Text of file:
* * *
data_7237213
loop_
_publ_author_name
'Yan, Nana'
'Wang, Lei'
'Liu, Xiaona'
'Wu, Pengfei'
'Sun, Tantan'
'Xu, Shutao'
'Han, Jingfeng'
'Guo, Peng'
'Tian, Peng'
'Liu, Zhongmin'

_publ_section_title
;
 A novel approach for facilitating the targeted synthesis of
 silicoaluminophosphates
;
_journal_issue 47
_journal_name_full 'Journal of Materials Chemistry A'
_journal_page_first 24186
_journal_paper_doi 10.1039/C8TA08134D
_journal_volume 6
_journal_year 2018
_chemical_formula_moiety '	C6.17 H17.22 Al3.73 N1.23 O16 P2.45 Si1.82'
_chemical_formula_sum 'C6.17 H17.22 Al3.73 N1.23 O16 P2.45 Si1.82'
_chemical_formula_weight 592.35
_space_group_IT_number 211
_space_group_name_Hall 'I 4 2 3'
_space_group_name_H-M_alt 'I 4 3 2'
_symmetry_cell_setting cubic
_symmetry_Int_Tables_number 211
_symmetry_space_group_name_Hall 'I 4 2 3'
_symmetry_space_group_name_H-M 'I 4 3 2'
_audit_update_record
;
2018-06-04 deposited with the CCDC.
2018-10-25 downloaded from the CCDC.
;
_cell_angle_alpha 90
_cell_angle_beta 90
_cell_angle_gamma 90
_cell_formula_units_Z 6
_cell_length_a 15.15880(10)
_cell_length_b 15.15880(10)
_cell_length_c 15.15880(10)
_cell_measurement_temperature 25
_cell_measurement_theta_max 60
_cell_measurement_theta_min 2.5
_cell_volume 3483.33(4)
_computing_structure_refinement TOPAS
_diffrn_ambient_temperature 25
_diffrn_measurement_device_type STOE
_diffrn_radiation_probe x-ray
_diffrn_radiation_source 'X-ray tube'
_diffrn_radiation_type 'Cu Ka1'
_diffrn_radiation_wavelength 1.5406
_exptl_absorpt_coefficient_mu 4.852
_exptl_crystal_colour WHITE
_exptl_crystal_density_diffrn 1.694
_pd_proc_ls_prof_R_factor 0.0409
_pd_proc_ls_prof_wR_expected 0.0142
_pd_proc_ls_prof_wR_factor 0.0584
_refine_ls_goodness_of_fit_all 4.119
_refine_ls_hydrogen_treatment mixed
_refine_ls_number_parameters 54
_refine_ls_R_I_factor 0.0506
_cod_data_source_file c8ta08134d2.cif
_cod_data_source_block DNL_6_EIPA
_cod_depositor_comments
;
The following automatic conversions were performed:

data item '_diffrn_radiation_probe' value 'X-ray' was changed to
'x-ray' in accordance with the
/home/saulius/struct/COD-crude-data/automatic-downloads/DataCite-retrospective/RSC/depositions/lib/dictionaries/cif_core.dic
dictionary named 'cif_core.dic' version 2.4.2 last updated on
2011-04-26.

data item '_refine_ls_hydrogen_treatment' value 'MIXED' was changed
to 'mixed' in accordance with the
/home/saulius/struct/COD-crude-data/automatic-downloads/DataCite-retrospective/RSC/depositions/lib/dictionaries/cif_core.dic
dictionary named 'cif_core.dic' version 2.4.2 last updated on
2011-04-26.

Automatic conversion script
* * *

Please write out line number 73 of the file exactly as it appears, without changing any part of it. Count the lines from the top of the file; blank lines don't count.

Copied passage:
data item '_diffrn_radiation_probe' value 'X-ray' was changed to